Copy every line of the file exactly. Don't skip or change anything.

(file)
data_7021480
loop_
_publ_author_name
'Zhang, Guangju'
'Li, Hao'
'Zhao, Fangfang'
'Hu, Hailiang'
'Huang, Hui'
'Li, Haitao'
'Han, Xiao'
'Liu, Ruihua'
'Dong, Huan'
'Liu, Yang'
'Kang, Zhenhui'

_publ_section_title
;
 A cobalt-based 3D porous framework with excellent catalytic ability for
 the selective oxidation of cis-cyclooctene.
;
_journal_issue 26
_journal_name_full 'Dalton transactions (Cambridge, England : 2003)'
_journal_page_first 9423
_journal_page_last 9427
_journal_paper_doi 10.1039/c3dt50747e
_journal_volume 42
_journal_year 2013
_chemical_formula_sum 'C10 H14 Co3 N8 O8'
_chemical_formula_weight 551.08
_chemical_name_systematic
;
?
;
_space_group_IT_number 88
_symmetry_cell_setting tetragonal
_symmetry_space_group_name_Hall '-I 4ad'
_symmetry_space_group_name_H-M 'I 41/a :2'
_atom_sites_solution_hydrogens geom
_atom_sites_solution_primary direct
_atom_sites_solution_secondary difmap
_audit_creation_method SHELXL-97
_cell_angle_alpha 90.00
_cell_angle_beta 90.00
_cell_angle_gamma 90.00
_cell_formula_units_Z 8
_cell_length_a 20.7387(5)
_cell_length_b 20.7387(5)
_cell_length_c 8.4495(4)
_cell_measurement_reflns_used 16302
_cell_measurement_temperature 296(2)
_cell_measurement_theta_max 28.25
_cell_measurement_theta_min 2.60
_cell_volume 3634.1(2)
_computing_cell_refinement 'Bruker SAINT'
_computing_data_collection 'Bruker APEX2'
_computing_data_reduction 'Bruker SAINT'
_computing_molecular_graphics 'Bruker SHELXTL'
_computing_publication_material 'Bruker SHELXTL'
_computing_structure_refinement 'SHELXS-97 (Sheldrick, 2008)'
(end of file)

data_7021480
loop_
_publ_author_name
'Zhang, Guangju'
'Li, Hao'
'Zhao, Fangfang'
'Hu, Hailiang'
'Huang, Hui'
'Li, Haitao'
'Han, Xiao'
'Liu, Ruihua'
'Dong, Huan'
'Liu, Yang'
'Kang, Zhenhui'

_publ_section_title
;
 A cobalt-based 3D porous framework with excellent catalytic ability for
 the selective oxidation of cis-cyclooctene.
;
_journal_issue 26
_journal_name_full 'Dalton transactions (Cambridge, England : 2003)'
_journal_page_first 9423
_journal_page_last 9427
_journal_paper_doi 10.1039/c3dt50747e
_journal_volume 42
_journal_year 2013
_chemical_formula_sum 'C10 H14 Co3 N8 O8'
_chemical_formula_weight 551.08
_chemical_name_systematic
;
?
;
_space_group_IT_number 88
_symmetry_cell_setting tetragonal
_symmetry_space_group_name_Hall '-I 4ad'
_symmetry_space_group_name_H-M 'I 41/a :2'
_atom_sites_solution_hydrogens geom
_atom_sites_solution_primary direct
_atom_sites_solution_secondary difmap
_audit_creation_method SHELXL-97
_cell_angle_alpha 90.00
_cell_angle_beta 90.00
_cell_angle_gamma 90.00
_cell_formula_units_Z 8
_cell_length_a 20.7387(5)
_cell_length_b 20.7387(5)
_cell_length_c 8.4495(4)
_cell_measurement_reflns_used 16302
_cell_measurement_temperature 296(2)
_cell_measurement_theta_max 28.25
_cell_measurement_theta_min 2.60
_cell_volume 3634.1(2)
_computing_cell_refinement 'Bruker SAINT'
_computing_data_collection 'Bruker APEX2'
_computing_data_reduction 'Bruker SAINT'
_computing_molecular_graphics 'Bruker SHELXTL'
_computing_publication_material 'Bruker SHELXTL'
_computing_structure_refinement 'SHELXS-97 (Sheldrick, 2008)'